Veblen Theory Conspicuous Consumption

The Veblen effect (where goods are desired for being over-priced) and when consumers prefer to buy more expensive items because they think that goods with a higher price tag are more exclusive and thus indicate status. We will be covering conspicuous consumption and theories surrounding such theories over the next few months in a special microeconomics series. 

The Veblen effect is one of a family of theoretically possible anomalies in the general law of demand in microeconomics. Other related effects include:

  • The snob effect: expressed preference for goods because they are different from those commonly preferred; in other words, for consumers who want to use exclusive products, price is quality.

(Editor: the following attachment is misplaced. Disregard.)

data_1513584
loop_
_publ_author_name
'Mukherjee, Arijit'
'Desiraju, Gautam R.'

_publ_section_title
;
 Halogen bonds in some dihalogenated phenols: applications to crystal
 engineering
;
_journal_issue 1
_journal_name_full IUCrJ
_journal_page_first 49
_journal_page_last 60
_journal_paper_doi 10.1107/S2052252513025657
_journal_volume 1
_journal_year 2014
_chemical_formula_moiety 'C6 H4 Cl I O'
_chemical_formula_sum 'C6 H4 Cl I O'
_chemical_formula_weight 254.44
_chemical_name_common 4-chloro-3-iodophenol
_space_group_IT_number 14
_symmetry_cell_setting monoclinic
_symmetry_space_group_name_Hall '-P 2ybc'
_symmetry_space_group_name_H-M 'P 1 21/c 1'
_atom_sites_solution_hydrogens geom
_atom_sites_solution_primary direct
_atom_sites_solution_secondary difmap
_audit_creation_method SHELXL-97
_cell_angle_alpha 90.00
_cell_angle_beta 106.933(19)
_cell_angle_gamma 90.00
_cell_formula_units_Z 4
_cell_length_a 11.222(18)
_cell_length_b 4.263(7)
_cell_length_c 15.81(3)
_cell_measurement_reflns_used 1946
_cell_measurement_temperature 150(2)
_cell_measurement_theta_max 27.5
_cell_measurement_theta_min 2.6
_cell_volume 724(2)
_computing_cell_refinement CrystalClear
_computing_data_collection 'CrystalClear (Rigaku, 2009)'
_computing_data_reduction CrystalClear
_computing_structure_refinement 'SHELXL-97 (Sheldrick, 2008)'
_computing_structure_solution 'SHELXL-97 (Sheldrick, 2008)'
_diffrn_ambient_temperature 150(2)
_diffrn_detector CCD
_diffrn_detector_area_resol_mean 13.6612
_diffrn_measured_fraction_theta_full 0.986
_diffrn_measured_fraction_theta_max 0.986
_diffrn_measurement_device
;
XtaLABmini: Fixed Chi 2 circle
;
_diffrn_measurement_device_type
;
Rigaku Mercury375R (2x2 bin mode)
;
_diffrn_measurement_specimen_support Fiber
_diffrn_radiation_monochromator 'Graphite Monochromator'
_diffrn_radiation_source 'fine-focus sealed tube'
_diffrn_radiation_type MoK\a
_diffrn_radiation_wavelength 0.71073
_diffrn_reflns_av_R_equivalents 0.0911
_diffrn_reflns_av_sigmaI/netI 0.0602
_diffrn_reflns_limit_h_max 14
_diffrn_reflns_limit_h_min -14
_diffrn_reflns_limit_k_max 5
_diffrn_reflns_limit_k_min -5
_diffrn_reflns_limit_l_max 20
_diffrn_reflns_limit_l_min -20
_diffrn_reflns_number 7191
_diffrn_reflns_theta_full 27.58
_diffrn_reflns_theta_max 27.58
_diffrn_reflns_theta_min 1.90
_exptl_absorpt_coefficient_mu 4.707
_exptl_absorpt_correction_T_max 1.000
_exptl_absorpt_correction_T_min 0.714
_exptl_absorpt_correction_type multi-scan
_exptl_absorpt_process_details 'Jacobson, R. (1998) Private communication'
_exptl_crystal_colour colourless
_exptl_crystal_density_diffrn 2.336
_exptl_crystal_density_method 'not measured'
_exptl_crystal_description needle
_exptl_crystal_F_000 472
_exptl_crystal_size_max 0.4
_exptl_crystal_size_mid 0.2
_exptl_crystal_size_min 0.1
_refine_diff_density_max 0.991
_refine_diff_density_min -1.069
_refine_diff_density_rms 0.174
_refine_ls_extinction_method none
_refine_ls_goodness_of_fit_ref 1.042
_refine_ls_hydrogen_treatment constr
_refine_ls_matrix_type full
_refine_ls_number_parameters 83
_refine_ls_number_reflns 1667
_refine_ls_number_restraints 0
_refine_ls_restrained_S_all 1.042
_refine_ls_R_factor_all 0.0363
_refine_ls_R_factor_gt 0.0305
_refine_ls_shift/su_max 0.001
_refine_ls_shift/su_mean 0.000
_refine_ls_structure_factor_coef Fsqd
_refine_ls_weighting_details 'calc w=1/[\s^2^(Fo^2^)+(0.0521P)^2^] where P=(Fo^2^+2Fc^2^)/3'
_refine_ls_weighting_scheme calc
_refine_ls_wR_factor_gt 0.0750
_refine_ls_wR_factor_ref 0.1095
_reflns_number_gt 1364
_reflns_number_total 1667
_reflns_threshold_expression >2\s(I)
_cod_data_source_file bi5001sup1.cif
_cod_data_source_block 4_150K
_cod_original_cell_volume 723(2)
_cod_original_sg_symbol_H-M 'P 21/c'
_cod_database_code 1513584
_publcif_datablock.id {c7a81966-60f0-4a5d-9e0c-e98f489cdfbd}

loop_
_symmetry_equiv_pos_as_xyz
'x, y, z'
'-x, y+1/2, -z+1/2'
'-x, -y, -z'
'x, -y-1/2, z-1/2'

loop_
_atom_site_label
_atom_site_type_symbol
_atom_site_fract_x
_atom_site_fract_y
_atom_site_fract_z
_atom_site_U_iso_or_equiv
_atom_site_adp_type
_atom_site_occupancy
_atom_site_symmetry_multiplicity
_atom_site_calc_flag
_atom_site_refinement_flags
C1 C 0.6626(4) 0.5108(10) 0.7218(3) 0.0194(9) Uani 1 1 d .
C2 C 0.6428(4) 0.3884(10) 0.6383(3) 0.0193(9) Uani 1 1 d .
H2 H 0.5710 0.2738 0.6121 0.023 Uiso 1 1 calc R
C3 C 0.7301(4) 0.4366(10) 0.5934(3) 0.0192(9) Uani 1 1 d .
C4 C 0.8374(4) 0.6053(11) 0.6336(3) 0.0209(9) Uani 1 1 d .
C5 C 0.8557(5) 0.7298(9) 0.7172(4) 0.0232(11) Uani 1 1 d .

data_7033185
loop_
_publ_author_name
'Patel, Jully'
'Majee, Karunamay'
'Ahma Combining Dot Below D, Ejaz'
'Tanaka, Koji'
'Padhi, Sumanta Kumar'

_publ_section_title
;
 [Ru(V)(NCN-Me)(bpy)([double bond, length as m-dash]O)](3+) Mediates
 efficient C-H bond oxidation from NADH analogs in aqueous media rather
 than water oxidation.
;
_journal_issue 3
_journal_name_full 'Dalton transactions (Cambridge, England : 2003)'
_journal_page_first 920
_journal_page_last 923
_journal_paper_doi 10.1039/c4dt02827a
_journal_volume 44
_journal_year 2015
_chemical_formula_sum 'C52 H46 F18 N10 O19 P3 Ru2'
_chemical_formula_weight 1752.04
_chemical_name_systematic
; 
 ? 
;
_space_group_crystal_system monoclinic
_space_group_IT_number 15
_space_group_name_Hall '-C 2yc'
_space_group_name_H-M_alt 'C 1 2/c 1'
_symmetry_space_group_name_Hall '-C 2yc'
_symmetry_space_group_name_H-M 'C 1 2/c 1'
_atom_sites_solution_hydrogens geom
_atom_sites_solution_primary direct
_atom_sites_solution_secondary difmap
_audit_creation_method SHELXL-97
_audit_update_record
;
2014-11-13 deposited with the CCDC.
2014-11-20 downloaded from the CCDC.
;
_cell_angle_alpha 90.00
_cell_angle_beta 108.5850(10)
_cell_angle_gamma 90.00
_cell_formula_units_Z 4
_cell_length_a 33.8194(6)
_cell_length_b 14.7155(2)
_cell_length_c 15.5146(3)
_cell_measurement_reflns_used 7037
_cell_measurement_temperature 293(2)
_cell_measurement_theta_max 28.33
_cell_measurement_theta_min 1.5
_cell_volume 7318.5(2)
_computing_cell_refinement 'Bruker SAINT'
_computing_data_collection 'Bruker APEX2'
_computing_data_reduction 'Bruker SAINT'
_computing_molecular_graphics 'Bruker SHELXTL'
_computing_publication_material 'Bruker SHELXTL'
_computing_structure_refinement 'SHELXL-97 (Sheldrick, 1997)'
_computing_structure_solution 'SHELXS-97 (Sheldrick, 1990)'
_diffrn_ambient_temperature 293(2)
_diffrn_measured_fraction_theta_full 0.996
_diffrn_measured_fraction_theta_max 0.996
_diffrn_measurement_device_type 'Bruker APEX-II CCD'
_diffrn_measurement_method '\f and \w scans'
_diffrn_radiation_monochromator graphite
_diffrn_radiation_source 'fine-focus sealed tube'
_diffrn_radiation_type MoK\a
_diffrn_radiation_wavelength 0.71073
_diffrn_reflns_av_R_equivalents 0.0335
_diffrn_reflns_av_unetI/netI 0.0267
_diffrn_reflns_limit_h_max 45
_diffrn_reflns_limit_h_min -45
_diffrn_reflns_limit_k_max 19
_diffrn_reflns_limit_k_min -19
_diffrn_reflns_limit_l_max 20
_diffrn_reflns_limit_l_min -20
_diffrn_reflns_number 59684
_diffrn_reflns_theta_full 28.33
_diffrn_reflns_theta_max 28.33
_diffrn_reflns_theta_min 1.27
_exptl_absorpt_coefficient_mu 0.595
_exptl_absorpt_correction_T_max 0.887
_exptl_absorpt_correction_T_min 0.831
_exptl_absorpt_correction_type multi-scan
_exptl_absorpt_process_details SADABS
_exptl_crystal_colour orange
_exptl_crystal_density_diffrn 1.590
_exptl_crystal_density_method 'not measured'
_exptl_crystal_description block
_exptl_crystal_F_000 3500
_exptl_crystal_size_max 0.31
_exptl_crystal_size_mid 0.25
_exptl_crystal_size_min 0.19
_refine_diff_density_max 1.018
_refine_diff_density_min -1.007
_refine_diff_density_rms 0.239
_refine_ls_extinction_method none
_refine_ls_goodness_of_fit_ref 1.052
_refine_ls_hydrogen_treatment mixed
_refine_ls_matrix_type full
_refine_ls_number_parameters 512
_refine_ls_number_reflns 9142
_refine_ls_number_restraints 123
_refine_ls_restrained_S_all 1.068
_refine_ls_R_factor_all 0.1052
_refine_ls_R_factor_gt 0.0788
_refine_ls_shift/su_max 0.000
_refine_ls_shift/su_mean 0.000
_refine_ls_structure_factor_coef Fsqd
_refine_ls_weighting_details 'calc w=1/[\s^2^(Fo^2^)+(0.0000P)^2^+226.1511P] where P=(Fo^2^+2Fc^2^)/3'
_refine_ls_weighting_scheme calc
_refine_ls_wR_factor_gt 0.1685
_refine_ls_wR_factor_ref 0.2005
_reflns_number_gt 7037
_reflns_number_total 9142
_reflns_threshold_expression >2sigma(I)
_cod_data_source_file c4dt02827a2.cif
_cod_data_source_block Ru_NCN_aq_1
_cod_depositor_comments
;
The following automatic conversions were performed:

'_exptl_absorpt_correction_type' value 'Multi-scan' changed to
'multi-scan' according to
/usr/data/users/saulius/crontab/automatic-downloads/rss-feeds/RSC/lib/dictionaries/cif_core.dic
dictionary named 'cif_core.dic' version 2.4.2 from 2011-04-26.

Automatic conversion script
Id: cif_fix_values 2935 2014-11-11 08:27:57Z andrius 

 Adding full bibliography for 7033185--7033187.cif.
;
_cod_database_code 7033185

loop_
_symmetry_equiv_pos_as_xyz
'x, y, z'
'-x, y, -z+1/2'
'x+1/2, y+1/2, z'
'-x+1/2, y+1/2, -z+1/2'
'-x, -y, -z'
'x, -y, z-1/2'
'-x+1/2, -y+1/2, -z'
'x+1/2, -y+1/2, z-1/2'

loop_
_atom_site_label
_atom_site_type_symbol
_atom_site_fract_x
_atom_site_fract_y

• The bandwagon effect: preference for a good increases as the number of people buying them increases (a psychological effect).
  • The network effect: value of a good increases as the number of buyers or users increases (e.g., as the number of people with telephones or Facebook increased, the value of having a telephone or being on Facebook increased since the user could reach more people).
  • The common law of business balance: low price of a good indicates that the producer may have compromised quality, that is, "you get what you pay for".
  • The Hot-hand fallacy: stock buyers have been observed to fall prey to the hot-hand fallacy, preferring to buy more successful stocks and sell those that are less successful.

Some of these effects are discussed in a classic article by Leibenstein (1950).The concept of the counter-Veblen effect is less well known, although it logically completes the family.

Thorstein Veblen (Wiki)